The risky refuge

Seminar on Rohingyas finds alarm bell ringing in Ukhia
Trees on the rolling hills of Ukhia have been razed to make way for an extension of a Balukhali Rohingya refugee camp in Cox's Bazar. The photo was taken in early March. Photo: Mokammel Shuvo

Nearly two lakh Rohingyas are facing a grave risk of landslide at their makeshift camps in Ukhia of Cox's Bazar. All those camps could also be ravaged if there is a nor'wester or cyclone. 

Initially when the Rohingyas crossed over into Bangladesh fleeing a brutal military operation in Rakhine State of Myanmar, the administration and the locals received them on humanitarian grounds.

They have settled on forestland and hills. Now, a disaster is looming large as all the trees around their makeshift camps have been felled.

“The Rohingya people are clearing forestland equal to four football fields every day for collecting fuel wood,” said Refugee Relief and Repatriation Commissioner (RRRC) Mohammad Abul Kalam.

Because of the indiscriminate tree felling, the hills have become barren, increasing the risk of landslide, he added. 

“So we are relocating them from the hill tops and slopes to safer places. We have to move about 1.5 to 2 lakh people within the next one to two months before the monsoon begins. So far, we have relocated 10,000 of them.”

Since August 25 last year, Kalam said, nearly 6,92,000 Rohingyas arrived, raising the total number of refugees to over one million. The government officially allocated 5,800 acres of forestland for their settlement.  

The RRRC was speaking at a seminar titled “FDMN (forcibly displaced Myanmar nationals) influx impact among host community: approach for mitigation emphasising next monsoon crisis”.

Public representatives, government officials and representatives of international non-government organisations were present at the seminar, organised by Coast Trust and held at a hotel in Cox's Bazar yesterday. 

The local community is also facing serious problems because of the unprecedented refugee crisis.

The water streams in the areas are getting polluted by waste from the refugee camps. A large number of refugees have also been settled in agricultural land, leaving many local farmers worried. 

As the public representatives are enraged by troubles resulting from the refugee influx, the commissioner said, the government has taken up a scheme to compensate 3,36,000 people out of half a million host community members.

“But you have to be patient as we were not ready for this problem. It was created by Myanmar and it just fell upon us.”

Regarding the repatriation process, he said, Bangladesh has signed an agreement with Myanmar. So far a list of around 8,000 refugees has been handed over to Myanmar and the country has recognised 556 of them as their citizens so far.

“So the repatriation process is going on. But it will take time.”

It took 13 years, from 1992 to 2005, to send back only 2,36,000 Rohingya refugees earlier. So it is easily understandable that it will take a while to repatriate over one million people.

The RRRC said it is the duty of the international community, including the UN bodies, to persuade Myanmar to take back their nationals as soon as possible, he said.

Maruf Barkat from Coast Trust presented a situation report while Rezaul Karim Chowdhury moderated the session.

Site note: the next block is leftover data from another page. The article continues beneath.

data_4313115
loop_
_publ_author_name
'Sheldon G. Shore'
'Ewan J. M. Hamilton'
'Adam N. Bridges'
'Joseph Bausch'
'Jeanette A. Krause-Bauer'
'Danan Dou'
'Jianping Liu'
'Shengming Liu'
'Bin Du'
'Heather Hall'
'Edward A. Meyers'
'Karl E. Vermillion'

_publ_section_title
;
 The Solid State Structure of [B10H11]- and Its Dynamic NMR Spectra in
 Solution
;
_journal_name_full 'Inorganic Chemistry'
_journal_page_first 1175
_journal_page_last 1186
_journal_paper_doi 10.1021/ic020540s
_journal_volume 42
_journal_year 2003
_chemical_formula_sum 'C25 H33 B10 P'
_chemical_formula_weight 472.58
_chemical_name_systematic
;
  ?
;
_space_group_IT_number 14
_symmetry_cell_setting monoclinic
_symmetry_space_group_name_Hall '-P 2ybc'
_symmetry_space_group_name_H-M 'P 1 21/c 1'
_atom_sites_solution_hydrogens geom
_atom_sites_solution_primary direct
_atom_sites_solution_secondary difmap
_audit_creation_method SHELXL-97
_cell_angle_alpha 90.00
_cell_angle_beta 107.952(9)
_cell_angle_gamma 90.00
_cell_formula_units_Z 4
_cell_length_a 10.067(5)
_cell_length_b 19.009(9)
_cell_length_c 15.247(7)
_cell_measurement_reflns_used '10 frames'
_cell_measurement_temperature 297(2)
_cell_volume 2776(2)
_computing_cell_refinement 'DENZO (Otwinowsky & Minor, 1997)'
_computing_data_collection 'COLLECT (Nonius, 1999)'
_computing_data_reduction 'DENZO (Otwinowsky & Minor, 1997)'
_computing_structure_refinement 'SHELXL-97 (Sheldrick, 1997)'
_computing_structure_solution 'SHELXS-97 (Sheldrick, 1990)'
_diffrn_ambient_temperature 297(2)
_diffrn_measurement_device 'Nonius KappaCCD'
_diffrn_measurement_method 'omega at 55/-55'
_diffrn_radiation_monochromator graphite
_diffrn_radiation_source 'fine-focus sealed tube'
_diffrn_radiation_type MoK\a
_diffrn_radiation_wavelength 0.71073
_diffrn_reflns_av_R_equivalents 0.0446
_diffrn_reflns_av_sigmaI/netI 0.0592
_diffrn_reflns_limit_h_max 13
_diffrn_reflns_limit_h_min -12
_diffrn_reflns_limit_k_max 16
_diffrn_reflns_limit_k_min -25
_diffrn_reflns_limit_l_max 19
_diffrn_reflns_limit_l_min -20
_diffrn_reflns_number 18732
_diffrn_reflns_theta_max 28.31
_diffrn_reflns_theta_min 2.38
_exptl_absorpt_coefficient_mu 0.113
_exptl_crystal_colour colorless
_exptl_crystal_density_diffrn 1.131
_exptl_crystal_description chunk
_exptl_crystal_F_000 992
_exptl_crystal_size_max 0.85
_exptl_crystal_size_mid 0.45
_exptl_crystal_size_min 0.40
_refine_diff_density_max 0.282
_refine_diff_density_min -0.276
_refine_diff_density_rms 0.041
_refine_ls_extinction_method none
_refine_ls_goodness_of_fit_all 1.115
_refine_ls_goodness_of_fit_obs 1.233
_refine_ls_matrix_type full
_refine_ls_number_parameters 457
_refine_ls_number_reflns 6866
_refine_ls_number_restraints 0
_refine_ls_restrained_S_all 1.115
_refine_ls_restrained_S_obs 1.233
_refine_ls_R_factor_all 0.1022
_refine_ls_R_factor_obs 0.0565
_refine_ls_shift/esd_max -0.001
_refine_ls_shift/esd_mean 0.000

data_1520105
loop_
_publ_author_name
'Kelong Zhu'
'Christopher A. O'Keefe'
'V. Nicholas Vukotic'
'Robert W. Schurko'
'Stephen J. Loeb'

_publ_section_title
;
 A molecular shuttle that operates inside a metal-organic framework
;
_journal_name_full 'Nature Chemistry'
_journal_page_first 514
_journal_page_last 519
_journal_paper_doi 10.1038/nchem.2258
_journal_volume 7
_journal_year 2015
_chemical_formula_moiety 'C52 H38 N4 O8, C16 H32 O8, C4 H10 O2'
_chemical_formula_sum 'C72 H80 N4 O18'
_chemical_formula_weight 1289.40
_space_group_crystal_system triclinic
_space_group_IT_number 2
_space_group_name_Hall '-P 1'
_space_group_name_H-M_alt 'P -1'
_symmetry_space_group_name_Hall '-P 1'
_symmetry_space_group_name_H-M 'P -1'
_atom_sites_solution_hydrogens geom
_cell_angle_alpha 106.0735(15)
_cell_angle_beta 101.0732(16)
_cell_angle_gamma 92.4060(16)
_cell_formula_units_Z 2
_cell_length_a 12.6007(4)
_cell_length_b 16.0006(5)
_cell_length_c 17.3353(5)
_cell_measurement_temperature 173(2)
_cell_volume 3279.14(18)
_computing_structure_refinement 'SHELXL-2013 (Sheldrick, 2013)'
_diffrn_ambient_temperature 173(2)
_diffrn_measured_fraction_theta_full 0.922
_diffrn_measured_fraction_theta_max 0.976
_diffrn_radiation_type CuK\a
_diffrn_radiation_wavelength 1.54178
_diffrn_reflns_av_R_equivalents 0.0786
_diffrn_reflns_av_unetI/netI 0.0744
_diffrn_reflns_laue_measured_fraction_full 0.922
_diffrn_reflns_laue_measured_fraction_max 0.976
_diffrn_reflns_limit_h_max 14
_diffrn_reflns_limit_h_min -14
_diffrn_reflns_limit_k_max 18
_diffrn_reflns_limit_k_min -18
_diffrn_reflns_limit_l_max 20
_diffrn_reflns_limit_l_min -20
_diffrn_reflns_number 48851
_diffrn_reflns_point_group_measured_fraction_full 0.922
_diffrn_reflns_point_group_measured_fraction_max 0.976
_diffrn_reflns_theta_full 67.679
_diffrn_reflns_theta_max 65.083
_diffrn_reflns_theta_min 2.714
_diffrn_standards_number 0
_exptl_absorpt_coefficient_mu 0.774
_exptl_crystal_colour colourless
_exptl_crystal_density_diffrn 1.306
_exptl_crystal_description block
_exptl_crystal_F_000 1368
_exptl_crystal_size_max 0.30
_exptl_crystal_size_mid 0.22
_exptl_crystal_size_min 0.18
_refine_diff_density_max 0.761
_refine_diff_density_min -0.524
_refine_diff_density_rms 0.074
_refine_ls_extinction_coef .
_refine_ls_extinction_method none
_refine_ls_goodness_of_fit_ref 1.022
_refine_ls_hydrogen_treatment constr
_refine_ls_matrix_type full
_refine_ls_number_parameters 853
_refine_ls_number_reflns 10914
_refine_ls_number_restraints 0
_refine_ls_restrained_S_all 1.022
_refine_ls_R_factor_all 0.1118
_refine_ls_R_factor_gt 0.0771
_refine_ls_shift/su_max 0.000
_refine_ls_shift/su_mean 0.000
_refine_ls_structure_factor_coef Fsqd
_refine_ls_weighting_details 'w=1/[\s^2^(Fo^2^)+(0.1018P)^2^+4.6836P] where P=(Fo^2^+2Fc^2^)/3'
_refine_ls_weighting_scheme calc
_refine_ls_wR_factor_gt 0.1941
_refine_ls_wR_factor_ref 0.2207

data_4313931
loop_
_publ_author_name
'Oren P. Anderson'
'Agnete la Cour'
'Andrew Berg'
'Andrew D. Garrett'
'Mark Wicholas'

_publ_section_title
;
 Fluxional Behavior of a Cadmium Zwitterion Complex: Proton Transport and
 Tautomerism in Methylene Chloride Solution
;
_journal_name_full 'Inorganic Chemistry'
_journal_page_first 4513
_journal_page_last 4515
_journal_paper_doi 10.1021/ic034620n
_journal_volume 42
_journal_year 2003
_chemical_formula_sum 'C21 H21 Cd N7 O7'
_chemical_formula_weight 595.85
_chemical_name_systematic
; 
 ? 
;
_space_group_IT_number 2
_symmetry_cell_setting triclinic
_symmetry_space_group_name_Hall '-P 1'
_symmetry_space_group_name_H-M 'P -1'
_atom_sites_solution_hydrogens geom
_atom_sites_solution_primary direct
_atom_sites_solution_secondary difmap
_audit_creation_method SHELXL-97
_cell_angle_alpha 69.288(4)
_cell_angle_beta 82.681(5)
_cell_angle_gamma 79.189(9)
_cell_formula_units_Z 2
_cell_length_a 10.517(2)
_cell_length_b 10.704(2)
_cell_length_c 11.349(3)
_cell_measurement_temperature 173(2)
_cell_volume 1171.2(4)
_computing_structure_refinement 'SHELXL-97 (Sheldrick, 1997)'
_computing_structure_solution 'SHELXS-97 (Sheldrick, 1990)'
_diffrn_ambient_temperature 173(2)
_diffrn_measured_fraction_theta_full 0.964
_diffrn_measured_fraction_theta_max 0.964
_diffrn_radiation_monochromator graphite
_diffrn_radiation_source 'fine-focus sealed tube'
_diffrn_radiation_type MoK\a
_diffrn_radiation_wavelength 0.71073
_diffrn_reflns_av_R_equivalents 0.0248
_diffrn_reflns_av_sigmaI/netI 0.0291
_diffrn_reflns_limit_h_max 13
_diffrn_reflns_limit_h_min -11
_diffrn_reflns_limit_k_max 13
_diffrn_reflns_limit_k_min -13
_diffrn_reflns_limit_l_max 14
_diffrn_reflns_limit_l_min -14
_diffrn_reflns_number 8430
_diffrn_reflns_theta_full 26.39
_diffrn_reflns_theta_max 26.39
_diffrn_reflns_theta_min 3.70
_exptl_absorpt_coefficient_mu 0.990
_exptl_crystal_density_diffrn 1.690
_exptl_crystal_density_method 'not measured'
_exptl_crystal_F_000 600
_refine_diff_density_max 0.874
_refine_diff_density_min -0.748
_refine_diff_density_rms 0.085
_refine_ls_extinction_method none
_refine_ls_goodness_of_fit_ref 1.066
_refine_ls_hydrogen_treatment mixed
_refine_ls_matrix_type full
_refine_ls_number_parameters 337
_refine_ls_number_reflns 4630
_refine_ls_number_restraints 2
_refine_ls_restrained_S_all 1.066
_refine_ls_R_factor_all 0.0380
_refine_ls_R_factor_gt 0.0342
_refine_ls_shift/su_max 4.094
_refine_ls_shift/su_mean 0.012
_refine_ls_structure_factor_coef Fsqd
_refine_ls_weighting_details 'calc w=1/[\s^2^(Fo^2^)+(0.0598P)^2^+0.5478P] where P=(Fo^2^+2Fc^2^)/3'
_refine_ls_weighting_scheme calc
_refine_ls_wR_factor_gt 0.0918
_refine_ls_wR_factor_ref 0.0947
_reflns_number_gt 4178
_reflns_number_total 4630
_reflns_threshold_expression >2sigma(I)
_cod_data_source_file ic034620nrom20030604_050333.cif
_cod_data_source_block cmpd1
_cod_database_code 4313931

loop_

Nayeem Gowhar Warah of Dhaka University and Disaster Forum; Sumbul Rizvi, senior coordinator of ISCG, Elisabeth Pelster of UNHCR and Manuel Moniz Pereira of IOM also spoke at the programme.

Dr Ainun Nishat, professor emeritus of Brac University, and Dr Atiq Rahman, executive director of Bangladesh Centre for Advanced Studies, presented their observations about the Rohingya camps.

They said several thousand camp dwellers will face environmental disasters during the monsoon and if cyclone hits. The camps, made mostly with polythene and bamboo, will be wiped out if nor'wester strikes.

KM Abdus Salam, director general of the NGO Bureau, who was present at the seminar as the chief guest, said international non-government organisations would have to involve locals in their work and inform them about the progress to earn their trust and respect.

Public representatives who attended the event, mostly union parishad chairmen and members from the areas in Ukhia and Teknaf where the Rohingya camps are located, expressed their grievances.

“All the streams in my areas are polluted now. People used to drink water from the natural streams in the forest. But Rohingya people have polluted those. They also cleared the forest, set up camps in the agricultural land,” said M Gafuruddin Chowdhury, chairman of Palongkhali Union Parishad. 

NGOs have been razing the hills in his areas to make refugee camps, he said. “If they do not stop hill cutting, I'll go to court and file cases against them,” said Gafur.

“They were our guests but now it seems that we have to leave the area as they have become the majority and are carrying out anti-social activities in the area,” he said.

Noor Ahmed Anawari, chairman of Hoaikyang Union Parishad, said locals are facing problems in different sectors like communications, education, environment and agriculture.

“The government should compensate the local people immediately otherwise the situation would go beyond control.”

Aziz Uddin, chairman of Baharchhara Union Parishad, said teachers of primary schools and madrasas are quitting and taking jobs at non-government organisations for higher salary.

“Students are facing severe teacher crisis in the schools. The government should immediately address the issue,” said Aziz.  


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